Skip to main content
Select Source:

advocate

advocate (ad-vŏ-kăt) n. (in health care) a practitioner, usually a nurse, who utilizes this role to promote and safeguard the wellbeing and interests of his or her patients or clients by ensuring they are aware of their rights and have access to information to make informed decisions. Advocacy in health care is an integral part of professional practice.
advocacy (ad-vŏ-kă-si) n. www.dh.gov.uk/en/Policyandguidance/Healthandsocialcaretopics/Socialcare/IMCA/index.htm Explanation of an advocate's role in mental health care from the Department of Health www.alcoholics-anonymous.co.uk The AA website www.bbc.co.uk/health/conditions/allergies Explanation of what allergies are and how they can be treated from a BBC website www.alzheimers.org.uk Website of the Alzheimer's Society www.rcpsych.ac.uk/mentalhealthinformation/mentalhealthproblems/eatingdisorders.aspx Explanation of eating disorders, including downloadable leaflets, from the Royal College of Psychiatrists www.asthma.org.uk Website of the charity Asthma www.chadd.org This US website focuses on people with ADHD

Cite this article
Pick a style below, and copy the text for your bibliography.

  • MLA
  • Chicago
  • APA

"advocate." A Dictionary of Nursing. . Encyclopedia.com. 20 Jun. 2018 <http://www.encyclopedia.com>.

"advocate." A Dictionary of Nursing. . Encyclopedia.com. (June 20, 2018). http://www.encyclopedia.com/caregiving/dictionaries-thesauruses-pictures-and-press-releases/advocate

"advocate." A Dictionary of Nursing. . Retrieved June 20, 2018 from Encyclopedia.com: http://www.encyclopedia.com/caregiving/dictionaries-thesauruses-pictures-and-press-releases/advocate

Learn more about citation styles

Citation styles

Encyclopedia.com gives you the ability to cite reference entries and articles according to common styles from the Modern Language Association (MLA), The Chicago Manual of Style, and the American Psychological Association (APA).

Within the “Cite this article” tool, pick a style to see how all available information looks when formatted according to that style. Then, copy and paste the text into your bibliography or works cited list.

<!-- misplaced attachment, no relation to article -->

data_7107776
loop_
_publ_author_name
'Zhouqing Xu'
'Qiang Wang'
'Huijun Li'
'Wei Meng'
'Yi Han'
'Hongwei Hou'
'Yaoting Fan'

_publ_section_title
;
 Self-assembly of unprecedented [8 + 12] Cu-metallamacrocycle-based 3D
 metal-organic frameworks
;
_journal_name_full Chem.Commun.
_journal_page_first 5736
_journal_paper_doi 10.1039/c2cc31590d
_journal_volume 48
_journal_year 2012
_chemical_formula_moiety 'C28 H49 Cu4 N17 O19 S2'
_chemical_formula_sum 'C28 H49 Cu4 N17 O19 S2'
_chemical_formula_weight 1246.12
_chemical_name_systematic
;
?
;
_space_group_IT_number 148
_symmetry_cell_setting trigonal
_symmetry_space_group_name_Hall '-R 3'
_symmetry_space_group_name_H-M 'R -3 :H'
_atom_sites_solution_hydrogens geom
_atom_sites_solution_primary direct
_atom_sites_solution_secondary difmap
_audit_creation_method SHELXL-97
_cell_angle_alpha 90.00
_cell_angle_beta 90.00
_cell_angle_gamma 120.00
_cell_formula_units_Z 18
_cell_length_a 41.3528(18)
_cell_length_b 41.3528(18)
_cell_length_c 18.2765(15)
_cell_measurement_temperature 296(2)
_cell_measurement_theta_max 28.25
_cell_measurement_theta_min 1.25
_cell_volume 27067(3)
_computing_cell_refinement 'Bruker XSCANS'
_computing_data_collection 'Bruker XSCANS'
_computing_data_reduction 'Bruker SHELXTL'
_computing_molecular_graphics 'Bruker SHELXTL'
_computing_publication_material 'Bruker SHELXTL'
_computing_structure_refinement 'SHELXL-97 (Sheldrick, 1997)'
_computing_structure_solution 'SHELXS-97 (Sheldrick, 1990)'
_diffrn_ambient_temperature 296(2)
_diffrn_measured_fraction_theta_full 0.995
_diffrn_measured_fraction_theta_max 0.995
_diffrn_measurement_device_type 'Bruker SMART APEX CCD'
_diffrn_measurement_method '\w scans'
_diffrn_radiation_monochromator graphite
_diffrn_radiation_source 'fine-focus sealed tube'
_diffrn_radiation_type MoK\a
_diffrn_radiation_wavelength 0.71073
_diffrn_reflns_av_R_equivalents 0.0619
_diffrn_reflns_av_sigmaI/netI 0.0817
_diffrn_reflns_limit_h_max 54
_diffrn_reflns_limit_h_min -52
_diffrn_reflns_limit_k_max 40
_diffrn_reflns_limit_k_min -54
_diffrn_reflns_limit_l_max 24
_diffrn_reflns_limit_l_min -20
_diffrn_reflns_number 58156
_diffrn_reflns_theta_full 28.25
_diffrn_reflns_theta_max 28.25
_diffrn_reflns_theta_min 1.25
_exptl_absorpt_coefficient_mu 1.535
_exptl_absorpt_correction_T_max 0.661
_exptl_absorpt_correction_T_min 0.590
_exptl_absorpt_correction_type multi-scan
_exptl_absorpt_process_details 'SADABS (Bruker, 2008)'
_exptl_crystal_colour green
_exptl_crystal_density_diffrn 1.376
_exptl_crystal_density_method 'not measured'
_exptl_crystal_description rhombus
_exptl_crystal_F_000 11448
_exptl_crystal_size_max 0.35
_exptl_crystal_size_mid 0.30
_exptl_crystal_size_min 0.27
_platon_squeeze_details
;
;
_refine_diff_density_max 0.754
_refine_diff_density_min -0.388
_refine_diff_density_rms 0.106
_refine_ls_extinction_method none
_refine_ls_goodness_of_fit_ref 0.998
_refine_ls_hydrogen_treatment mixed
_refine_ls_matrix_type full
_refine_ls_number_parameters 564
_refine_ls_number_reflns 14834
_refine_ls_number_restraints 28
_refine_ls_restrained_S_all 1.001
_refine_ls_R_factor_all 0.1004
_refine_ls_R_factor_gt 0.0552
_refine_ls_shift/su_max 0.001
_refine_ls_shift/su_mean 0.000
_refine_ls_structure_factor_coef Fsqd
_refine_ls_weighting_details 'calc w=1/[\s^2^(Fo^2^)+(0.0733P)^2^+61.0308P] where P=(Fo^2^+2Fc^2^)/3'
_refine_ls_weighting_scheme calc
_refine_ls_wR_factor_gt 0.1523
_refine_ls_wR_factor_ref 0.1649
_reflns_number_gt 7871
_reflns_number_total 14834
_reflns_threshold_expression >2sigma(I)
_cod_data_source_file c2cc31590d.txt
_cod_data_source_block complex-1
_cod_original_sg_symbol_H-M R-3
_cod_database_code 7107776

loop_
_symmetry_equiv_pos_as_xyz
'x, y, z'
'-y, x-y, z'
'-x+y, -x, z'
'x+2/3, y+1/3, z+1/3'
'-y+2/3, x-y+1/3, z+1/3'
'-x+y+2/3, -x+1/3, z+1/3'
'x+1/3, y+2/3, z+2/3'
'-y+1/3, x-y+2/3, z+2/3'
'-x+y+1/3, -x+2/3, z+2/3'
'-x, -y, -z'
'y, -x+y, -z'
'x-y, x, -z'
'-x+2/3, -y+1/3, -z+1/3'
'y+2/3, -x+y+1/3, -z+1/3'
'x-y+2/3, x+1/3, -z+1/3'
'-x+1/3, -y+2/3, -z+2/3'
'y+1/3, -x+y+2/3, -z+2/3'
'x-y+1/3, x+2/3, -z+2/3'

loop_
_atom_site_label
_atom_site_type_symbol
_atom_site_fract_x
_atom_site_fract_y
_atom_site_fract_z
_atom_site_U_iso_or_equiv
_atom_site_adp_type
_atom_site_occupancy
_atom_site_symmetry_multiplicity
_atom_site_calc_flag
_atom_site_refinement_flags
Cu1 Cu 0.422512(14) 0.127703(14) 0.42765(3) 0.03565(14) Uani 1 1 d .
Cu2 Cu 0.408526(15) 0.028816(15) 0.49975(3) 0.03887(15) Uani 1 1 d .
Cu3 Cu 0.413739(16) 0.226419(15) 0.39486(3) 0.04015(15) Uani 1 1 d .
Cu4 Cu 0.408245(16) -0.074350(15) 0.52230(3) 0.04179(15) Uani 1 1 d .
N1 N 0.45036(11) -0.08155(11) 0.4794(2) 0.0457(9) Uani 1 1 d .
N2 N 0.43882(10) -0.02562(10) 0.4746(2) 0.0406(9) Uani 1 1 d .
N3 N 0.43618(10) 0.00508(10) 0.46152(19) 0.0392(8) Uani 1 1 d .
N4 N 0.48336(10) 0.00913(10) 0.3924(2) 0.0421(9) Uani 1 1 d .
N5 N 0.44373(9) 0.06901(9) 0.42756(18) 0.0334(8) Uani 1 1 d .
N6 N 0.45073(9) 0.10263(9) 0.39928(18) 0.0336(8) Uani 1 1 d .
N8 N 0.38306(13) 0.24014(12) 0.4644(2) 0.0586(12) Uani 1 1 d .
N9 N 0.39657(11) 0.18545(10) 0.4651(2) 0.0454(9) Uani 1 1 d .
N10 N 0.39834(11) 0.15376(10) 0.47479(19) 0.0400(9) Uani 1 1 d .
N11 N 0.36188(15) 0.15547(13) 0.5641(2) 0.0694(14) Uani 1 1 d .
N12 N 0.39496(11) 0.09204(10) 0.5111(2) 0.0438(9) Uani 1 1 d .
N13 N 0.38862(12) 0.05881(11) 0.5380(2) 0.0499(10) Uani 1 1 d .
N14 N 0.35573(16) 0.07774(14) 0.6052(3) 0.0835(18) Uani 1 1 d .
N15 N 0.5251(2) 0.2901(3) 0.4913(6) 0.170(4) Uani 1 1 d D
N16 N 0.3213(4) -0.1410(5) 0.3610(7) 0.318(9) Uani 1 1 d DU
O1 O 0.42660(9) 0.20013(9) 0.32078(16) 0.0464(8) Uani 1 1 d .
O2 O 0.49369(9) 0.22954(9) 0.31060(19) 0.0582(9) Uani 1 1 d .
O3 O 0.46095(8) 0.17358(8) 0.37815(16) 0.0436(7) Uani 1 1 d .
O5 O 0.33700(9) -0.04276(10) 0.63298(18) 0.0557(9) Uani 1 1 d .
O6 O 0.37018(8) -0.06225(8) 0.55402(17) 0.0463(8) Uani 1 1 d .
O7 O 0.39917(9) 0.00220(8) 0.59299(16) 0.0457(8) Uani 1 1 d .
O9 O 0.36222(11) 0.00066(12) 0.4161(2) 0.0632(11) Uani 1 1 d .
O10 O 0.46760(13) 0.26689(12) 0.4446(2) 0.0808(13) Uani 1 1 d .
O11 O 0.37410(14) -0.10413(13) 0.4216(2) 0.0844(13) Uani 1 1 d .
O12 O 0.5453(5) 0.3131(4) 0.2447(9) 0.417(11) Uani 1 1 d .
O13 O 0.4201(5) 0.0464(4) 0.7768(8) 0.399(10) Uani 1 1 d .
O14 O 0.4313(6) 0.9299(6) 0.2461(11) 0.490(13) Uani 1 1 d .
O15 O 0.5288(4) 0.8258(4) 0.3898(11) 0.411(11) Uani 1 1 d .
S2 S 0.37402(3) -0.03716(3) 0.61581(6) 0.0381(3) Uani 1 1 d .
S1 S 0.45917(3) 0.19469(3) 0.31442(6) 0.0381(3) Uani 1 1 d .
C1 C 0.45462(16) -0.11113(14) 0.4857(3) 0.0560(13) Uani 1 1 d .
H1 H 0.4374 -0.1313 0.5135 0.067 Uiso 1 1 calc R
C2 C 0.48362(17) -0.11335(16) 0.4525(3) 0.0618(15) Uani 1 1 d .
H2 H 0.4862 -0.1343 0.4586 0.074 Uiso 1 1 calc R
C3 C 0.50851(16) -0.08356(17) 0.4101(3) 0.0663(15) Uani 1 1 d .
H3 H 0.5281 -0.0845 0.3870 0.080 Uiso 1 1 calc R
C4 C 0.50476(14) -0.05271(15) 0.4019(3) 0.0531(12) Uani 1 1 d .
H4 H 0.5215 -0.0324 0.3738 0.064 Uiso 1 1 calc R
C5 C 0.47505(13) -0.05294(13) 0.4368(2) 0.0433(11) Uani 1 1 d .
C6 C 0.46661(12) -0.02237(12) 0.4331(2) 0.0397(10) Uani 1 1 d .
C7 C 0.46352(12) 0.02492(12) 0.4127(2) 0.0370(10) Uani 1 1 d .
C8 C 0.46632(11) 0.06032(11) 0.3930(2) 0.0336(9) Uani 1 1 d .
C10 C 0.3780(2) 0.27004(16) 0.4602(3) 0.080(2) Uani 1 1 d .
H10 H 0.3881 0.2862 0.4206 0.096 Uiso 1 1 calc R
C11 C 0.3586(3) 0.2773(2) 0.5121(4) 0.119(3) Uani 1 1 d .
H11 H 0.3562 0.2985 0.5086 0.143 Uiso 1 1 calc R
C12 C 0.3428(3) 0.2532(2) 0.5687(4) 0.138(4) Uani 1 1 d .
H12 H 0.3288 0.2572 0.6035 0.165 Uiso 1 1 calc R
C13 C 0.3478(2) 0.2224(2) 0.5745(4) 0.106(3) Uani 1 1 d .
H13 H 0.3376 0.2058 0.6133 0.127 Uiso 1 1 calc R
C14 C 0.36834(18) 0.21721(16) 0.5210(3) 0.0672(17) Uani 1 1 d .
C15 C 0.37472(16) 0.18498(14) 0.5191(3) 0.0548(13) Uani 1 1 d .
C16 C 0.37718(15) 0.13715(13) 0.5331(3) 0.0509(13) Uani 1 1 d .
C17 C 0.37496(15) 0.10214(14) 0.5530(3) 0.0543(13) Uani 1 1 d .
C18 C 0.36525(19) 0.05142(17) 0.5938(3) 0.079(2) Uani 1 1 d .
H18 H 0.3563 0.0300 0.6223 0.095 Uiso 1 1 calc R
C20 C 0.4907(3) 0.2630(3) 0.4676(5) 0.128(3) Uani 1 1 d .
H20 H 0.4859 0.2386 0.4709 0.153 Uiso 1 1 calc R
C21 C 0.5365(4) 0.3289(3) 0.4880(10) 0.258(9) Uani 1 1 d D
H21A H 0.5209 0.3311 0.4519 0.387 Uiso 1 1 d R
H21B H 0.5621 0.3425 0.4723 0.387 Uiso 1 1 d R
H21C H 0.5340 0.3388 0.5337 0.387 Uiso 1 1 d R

Because each style has its own formatting nuances that evolve over time and not all information is available for every reference entry or article, Encyclopedia.com cannot guarantee each citation it generates. Therefore, it’s best to use Encyclopedia.com citations as a starting point before checking the style against your school or publication’s requirements and the most-recent information available at these sites:

Modern Language Association

http://www.mla.org/style

The Chicago Manual of Style

http://www.chicagomanualofstyle.org/tools_citationguide.html

American Psychological Association

http://apastyle.apa.org/

Notes:
  • Most online reference entries and articles do not have page numbers. Therefore, that information is unavailable for most Encyclopedia.com content. However, the date of retrieval is often important. Refer to each style’s convention regarding the best way to format page numbers and retrieval dates.
  • In addition to the MLA, Chicago, and APA styles, your school, university, publication, or institution may have its own requirements for citations. Therefore, be sure to refer to those guidelines when editing your bibliography or works cited list.

advocate

ad·vo·cate • n. / ˈadvəkit/ a person who publicly supports or recommends a particular cause or policy: he was an untiring advocate of economic reform. ∎  a person who pleads on someone else's behalf. ∎  a pleader in a court of law; a lawyer. • v. / -ˌkāt/ [tr.] publicly recommend or support: they advocated adherence to Islam. DERIVATIVES: ad·vo·ca·tion / ˌadvəˈkāshən/ n. ad·vo·ca·tor / -ˌkātər/ n.

Cite this article
Pick a style below, and copy the text for your bibliography.

  • MLA
  • Chicago
  • APA

"advocate." The Oxford Pocket Dictionary of Current English. . Encyclopedia.com. 20 Jun. 2018 <http://www.encyclopedia.com>.

"advocate." The Oxford Pocket Dictionary of Current English. . Encyclopedia.com. (June 20, 2018). http://www.encyclopedia.com/humanities/dictionaries-thesauruses-pictures-and-press-releases/advocate-0

"advocate." The Oxford Pocket Dictionary of Current English. . Retrieved June 20, 2018 from Encyclopedia.com: http://www.encyclopedia.com/humanities/dictionaries-thesauruses-pictures-and-press-releases/advocate-0

Learn more about citation styles

Citation styles

Encyclopedia.com gives you the ability to cite reference entries and articles according to common styles from the Modern Language Association (MLA), The Chicago Manual of Style, and the American Psychological Association (APA).

Within the “Cite this article” tool, pick a style to see how all available information looks when formatted according to that style. Then, copy and paste the text into your bibliography or works cited list.

Because each style has its own formatting nuances that evolve over time and not all information is available for every reference entry or article, Encyclopedia.com cannot guarantee each citation it generates. Therefore, it’s best to use Encyclopedia.com citations as a starting point before checking the style against your school or publication’s requirements and the most-recent information available at these sites:

Modern Language Association

http://www.mla.org/style

The Chicago Manual of Style

http://www.chicagomanualofstyle.org/tools_citationguide.html

American Psychological Association